Executive Director of the International Climate Science Coalition Tom Harris has issued this press release:
ICSC ANNOUNCES IMPORTANT ADVANCE IN CLIMATE SCIENCE TEACHING FOR MIDDLE AND HIGH SCHOOLS
Teaching students how science works in the real world and how to come to their own evidence-based conclusions is more important than telling them who is right in controversial fields such as climate change
Ottawa, Canada, June 24, 2013: "As the ‘official science’ of the United Nations Intergovernmental Panel on Climate Change (IPCC) falls into disrepute, educators face an increasingly difficult decision when teaching climate science in middle and high schools," said Tom Harris, executive director of the Ottawa-based International Climate Science Coalition (ICSC).
"Should they act as if the science of climate change were somehow ‘settled’, as asserted by activists, and so create lesson plans based solely on IPCC material approved by school boards and provincial and state governments? Or should they also expose students to the politically incorrect but important perspectives of leading experts who conclude that climate change is mostly due to natural variability?"
ICSC Chief Science Advisor Professor Bob Carter, of James Cook University in Australia explains:
"There is now a third option, one that allows teachers to remain true to their profession, while also avoiding conflict with those to whom they report. Using ICSC lesson plans, educators can help students understand how science really works in a complex and rapidly evolving field, allowing them to discover for themselves that, at the frontier, science is a body of debate, not a body of established facts."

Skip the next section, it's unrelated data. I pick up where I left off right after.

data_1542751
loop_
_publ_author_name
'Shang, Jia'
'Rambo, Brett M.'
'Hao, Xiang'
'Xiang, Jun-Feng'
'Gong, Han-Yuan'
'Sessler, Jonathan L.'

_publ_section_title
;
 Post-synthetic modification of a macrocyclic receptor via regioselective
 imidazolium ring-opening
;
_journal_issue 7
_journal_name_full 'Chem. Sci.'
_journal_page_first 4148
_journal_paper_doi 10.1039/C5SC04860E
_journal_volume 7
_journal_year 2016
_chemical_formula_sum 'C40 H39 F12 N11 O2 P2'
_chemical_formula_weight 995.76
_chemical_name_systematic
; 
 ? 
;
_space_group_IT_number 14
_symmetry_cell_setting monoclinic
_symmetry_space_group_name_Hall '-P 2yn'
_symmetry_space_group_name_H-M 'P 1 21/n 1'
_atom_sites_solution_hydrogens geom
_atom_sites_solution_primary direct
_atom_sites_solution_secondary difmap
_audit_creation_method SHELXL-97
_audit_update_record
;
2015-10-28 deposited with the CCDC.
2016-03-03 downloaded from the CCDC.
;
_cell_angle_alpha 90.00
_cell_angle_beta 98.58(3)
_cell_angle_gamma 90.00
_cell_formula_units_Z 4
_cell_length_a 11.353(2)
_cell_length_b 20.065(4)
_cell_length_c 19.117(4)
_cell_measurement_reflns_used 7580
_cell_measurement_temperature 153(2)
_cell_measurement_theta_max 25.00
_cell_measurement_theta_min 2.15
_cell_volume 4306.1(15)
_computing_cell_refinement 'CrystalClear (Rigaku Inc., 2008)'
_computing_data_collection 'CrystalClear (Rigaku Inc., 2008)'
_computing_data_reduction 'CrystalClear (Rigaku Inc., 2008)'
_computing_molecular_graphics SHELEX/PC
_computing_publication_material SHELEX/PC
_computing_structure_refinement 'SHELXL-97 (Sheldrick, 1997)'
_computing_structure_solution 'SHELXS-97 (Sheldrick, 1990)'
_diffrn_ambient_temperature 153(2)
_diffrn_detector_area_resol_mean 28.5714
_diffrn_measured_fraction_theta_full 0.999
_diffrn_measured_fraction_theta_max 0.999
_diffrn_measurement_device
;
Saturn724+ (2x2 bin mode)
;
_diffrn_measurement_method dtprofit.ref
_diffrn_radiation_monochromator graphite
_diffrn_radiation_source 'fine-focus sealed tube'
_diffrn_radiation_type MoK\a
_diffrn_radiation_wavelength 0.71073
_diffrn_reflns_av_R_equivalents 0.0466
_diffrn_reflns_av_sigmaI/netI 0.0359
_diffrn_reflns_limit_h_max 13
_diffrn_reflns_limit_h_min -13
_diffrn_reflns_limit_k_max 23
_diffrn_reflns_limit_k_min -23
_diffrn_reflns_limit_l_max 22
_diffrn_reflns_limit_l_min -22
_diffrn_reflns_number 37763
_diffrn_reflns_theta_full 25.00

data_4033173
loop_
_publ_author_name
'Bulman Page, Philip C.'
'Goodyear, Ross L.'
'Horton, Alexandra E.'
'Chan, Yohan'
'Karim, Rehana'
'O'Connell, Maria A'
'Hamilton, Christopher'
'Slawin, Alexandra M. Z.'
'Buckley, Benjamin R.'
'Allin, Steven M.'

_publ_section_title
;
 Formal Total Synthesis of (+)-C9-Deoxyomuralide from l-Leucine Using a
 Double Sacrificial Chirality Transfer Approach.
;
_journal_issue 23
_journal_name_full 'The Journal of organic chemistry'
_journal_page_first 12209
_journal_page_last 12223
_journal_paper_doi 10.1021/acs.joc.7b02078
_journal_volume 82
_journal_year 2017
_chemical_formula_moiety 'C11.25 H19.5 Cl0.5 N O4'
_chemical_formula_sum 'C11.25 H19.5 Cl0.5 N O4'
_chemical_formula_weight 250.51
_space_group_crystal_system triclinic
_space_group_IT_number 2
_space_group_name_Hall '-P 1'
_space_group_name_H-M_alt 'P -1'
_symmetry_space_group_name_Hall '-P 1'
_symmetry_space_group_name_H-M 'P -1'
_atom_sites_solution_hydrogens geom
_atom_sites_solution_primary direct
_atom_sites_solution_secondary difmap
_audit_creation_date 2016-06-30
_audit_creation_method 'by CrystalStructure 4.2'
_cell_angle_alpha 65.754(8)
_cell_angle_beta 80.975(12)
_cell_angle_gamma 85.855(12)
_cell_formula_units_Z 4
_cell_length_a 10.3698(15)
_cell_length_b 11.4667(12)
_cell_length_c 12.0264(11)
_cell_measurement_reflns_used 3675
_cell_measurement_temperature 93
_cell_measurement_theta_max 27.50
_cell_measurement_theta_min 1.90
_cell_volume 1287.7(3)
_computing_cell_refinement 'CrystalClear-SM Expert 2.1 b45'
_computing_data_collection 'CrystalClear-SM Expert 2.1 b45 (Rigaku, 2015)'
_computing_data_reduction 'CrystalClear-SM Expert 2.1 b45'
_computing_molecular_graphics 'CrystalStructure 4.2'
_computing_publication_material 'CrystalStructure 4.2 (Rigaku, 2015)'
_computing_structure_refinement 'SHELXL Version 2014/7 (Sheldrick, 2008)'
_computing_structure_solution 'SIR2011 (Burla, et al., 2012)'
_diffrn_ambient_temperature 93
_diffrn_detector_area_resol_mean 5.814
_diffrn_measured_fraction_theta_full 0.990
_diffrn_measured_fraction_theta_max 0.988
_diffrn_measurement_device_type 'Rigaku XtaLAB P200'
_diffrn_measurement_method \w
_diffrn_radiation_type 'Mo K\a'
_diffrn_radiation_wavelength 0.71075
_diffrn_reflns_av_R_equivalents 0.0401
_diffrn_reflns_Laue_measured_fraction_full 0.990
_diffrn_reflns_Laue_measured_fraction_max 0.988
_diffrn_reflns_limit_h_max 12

"The ICSC lesson plan guides young people to see critical thinking in action, driving the controversy in scientifically healthy ways, as competing hypotheses are proposed, criticized, and defended, according to the principles of the scientific method," said Professor Carter. "Throughout the lessons, teachers will guide students to think critically, to ask difficult questions, and seek answers to those questions. Students will learn to think, explore, and research."
Tom Harris gives some background: "ICSC’s lesson plans are being prepared in collaboration with top American education researchers following the Virginia Department of Education Standards of Learning that "the teaching puts the emphasis on the student seeking answers for themselves and helps them become creative problem solvers."
ICSC’s first climate science lesson plan is now complete and ready for use by middle school and high school science teachers at: http://tinyurl.com/lkm3h3a . Feedback from educators, students, administrators, scientists, and parents is most welcome. Teachers are invited to contact ICSC if they would like to be put on the distribution list for the rest of the lesson plans in the series as they are completed.
Educators and climate scientists have reviewed ICSC’s teaching strategy and our first lesson plan.
Here are samples of their comments: